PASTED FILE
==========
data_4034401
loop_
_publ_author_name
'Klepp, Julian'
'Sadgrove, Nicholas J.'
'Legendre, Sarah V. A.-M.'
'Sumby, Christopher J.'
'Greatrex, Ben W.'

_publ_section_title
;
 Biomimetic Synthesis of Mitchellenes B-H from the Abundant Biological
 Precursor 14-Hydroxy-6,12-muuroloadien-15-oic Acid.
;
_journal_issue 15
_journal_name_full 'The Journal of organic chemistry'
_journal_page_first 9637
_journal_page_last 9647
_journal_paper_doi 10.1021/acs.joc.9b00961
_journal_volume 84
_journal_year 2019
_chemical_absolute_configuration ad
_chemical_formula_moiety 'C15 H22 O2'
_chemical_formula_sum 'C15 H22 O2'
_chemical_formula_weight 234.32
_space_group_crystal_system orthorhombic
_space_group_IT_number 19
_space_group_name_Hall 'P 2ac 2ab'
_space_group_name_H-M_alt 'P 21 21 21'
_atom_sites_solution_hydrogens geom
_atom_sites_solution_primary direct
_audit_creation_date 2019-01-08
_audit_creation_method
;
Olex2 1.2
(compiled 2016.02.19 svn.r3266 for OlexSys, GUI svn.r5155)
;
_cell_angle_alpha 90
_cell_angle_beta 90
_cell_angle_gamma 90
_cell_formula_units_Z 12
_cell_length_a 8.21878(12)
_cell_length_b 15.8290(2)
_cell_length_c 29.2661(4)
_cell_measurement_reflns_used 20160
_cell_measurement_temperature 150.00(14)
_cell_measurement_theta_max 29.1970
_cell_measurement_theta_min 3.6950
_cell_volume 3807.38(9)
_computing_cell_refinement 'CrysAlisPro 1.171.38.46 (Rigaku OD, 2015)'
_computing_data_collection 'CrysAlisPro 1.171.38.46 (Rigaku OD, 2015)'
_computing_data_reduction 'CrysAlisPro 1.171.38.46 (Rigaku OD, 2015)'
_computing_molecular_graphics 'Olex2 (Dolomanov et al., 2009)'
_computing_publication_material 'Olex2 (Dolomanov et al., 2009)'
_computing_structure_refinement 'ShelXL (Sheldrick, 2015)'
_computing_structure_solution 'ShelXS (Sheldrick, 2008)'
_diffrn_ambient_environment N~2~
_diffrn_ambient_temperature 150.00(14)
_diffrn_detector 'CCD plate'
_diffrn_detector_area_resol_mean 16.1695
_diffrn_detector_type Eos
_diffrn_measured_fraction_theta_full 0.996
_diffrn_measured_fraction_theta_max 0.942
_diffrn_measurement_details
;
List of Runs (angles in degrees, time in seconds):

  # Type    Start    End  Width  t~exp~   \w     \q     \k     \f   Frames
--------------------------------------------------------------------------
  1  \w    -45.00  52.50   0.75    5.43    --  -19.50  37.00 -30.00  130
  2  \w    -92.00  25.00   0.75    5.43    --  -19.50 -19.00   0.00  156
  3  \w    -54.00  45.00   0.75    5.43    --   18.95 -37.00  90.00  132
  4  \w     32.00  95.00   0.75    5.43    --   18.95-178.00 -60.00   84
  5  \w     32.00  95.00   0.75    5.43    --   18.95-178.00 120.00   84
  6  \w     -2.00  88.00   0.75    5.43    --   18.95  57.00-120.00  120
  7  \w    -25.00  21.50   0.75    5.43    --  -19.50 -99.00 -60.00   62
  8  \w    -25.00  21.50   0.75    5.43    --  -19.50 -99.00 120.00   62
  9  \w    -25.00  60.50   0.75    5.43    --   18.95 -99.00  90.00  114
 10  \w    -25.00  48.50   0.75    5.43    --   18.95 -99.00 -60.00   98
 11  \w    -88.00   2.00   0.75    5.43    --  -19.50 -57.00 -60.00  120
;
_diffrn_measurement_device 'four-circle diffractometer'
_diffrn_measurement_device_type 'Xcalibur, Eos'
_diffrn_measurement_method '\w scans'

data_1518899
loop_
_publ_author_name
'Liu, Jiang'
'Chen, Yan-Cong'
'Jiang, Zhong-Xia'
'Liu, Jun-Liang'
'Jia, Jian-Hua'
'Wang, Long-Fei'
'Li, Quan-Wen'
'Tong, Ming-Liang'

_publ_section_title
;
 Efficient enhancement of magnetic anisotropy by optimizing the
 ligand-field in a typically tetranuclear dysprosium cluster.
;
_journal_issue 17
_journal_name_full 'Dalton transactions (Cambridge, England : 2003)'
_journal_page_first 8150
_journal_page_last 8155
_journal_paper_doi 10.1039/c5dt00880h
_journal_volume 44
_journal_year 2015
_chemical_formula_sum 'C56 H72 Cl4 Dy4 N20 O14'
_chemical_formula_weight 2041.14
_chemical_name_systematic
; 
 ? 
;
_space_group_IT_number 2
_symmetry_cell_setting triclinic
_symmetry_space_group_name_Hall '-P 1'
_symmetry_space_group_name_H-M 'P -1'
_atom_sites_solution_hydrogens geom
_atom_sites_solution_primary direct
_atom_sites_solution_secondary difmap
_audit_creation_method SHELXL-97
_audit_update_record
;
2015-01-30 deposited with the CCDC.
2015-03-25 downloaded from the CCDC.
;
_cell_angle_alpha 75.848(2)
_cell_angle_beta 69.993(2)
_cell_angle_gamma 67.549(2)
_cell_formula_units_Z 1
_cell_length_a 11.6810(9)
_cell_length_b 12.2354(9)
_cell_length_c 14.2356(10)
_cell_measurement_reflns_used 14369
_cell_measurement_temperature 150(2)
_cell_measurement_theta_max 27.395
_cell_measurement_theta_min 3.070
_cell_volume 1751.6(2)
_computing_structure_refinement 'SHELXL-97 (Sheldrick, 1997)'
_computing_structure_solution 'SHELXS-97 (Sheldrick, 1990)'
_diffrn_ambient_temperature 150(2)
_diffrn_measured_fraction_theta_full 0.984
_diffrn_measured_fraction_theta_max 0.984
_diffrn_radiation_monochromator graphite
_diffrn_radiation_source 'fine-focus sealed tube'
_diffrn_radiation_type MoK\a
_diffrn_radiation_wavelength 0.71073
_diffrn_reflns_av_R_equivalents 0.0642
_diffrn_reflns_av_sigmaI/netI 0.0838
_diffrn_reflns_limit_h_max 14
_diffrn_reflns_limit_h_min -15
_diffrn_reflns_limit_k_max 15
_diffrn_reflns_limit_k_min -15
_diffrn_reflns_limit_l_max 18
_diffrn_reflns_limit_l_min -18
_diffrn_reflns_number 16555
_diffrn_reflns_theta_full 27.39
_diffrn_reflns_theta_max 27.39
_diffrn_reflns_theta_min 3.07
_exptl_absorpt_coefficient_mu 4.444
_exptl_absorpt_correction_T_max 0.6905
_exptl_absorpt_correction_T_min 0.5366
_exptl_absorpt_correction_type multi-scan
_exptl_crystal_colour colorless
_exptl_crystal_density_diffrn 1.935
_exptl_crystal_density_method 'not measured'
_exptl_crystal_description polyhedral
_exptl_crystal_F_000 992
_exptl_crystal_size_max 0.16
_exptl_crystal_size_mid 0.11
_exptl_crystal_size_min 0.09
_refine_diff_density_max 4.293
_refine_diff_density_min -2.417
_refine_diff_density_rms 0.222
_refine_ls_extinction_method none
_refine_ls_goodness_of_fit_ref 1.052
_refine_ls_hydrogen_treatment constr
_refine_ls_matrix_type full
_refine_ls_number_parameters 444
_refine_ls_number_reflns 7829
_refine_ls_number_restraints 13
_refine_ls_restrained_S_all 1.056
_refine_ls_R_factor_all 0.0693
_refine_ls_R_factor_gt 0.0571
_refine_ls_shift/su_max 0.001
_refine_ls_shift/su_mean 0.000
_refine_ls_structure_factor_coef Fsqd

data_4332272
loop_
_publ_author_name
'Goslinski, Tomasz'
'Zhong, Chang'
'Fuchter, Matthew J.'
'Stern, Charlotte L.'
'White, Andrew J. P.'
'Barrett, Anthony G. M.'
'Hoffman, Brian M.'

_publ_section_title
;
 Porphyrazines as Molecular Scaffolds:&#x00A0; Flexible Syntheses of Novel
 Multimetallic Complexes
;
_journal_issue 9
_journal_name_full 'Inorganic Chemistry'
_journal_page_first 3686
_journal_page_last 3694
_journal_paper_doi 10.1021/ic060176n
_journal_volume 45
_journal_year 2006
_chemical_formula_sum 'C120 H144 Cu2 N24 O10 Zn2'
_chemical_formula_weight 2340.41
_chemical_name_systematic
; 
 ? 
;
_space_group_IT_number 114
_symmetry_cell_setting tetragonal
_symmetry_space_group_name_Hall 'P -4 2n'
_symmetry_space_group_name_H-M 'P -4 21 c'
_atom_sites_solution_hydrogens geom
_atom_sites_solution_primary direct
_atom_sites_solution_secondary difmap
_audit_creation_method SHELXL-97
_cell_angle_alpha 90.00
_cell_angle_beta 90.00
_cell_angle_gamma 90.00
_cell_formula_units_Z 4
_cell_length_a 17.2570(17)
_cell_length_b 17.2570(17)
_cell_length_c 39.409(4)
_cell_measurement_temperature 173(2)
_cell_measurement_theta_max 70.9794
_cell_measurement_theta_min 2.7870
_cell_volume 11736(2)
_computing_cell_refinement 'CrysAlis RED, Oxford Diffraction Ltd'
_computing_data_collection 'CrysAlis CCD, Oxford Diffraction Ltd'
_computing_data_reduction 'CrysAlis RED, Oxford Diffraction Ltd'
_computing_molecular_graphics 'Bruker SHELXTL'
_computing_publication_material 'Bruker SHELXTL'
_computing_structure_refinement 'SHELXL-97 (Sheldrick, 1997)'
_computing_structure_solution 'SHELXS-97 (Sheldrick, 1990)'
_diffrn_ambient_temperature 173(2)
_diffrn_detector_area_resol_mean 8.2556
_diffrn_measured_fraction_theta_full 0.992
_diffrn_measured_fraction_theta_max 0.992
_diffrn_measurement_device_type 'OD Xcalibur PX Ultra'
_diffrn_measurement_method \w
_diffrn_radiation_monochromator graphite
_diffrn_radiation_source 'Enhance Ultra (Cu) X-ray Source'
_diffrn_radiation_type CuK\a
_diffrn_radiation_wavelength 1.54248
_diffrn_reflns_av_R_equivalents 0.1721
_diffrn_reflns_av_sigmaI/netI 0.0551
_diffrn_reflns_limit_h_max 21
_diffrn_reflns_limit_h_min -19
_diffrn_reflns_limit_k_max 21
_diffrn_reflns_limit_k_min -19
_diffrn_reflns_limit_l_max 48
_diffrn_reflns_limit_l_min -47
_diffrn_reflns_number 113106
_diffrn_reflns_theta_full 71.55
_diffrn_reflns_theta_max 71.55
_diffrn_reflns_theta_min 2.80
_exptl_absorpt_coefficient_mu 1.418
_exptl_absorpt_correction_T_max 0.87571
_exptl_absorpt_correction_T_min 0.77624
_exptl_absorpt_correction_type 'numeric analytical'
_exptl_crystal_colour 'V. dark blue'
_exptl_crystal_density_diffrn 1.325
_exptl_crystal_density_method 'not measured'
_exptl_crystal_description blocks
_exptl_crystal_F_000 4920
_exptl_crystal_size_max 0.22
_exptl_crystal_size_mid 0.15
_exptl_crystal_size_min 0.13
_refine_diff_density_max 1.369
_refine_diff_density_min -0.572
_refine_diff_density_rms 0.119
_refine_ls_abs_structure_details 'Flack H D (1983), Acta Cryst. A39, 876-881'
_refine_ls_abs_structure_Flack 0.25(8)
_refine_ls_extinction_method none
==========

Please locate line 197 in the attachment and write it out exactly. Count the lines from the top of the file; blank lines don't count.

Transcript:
;